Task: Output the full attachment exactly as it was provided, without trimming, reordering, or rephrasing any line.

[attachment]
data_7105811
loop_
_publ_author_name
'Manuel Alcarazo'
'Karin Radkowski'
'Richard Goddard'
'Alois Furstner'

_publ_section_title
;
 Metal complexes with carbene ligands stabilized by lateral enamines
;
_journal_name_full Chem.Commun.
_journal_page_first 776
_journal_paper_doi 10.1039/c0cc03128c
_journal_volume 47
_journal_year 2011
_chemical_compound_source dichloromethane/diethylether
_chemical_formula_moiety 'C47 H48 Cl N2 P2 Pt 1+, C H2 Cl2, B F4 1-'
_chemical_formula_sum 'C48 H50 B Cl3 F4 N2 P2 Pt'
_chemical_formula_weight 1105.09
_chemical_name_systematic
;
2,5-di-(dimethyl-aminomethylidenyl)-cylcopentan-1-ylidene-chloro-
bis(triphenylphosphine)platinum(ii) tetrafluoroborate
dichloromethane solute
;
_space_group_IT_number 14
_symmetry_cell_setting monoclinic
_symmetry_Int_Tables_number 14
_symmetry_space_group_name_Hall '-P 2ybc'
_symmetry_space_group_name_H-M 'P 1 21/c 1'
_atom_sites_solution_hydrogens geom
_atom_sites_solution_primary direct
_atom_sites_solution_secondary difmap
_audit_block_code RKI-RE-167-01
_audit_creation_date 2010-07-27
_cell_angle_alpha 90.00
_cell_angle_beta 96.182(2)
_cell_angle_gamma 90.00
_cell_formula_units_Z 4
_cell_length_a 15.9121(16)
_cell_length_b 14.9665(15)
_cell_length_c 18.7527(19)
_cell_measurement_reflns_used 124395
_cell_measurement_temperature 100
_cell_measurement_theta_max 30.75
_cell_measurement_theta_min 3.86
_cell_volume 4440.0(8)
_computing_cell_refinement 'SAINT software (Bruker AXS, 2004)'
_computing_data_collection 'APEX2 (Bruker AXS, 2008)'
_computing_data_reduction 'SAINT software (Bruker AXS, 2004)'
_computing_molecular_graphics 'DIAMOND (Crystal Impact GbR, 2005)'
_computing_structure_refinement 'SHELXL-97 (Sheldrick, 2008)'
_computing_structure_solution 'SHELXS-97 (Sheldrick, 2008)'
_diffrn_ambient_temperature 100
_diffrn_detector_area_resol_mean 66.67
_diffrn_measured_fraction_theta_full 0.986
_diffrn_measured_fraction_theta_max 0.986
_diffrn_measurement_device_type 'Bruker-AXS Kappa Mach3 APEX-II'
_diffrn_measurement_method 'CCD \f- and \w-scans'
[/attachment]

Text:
data_7105811
loop_
_publ_author_name
'Manuel Alcarazo'
'Karin Radkowski'
'Richard Goddard'
'Alois Furstner'

_publ_section_title
;
 Metal complexes with carbene ligands stabilized by lateral enamines
;
_journal_name_full Chem.Commun.
_journal_page_first 776
_journal_paper_doi 10.1039/c0cc03128c
_journal_volume 47
_journal_year 2011
_chemical_compound_source dichloromethane/diethylether
_chemical_formula_moiety 'C47 H48 Cl N2 P2 Pt 1+, C H2 Cl2, B F4 1-'
_chemical_formula_sum 'C48 H50 B Cl3 F4 N2 P2 Pt'
_chemical_formula_weight 1105.09
_chemical_name_systematic
;
2,5-di-(dimethyl-aminomethylidenyl)-cylcopentan-1-ylidene-chloro-
bis(triphenylphosphine)platinum(ii) tetrafluoroborate
dichloromethane solute
;
_space_group_IT_number 14
_symmetry_cell_setting monoclinic
_symmetry_Int_Tables_number 14
_symmetry_space_group_name_Hall '-P 2ybc'
_symmetry_space_group_name_H-M 'P 1 21/c 1'
_atom_sites_solution_hydrogens geom
_atom_sites_solution_primary direct
_atom_sites_solution_secondary difmap
_audit_block_code RKI-RE-167-01
_audit_creation_date 2010-07-27
_cell_angle_alpha 90.00
_cell_angle_beta 96.182(2)
_cell_angle_gamma 90.00
_cell_formula_units_Z 4
_cell_length_a 15.9121(16)
_cell_length_b 14.9665(15)
_cell_length_c 18.7527(19)
_cell_measurement_reflns_used 124395
_cell_measurement_temperature 100
_cell_measurement_theta_max 30.75
_cell_measurement_theta_min 3.86
_cell_volume 4440.0(8)
_computing_cell_refinement 'SAINT software (Bruker AXS, 2004)'
_computing_data_collection 'APEX2 (Bruker AXS, 2008)'
_computing_data_reduction 'SAINT software (Bruker AXS, 2004)'
_computing_molecular_graphics 'DIAMOND (Crystal Impact GbR, 2005)'
_computing_structure_refinement 'SHELXL-97 (Sheldrick, 2008)'
_computing_structure_solution 'SHELXS-97 (Sheldrick, 2008)'
_diffrn_ambient_temperature 100
_diffrn_detector_area_resol_mean 66.67
_diffrn_measured_fraction_theta_full 0.986
_diffrn_measured_fraction_theta_max 0.986
_diffrn_measurement_device_type 'Bruker-AXS Kappa Mach3 APEX-II'
_diffrn_measurement_method 'CCD \f- and \w-scans'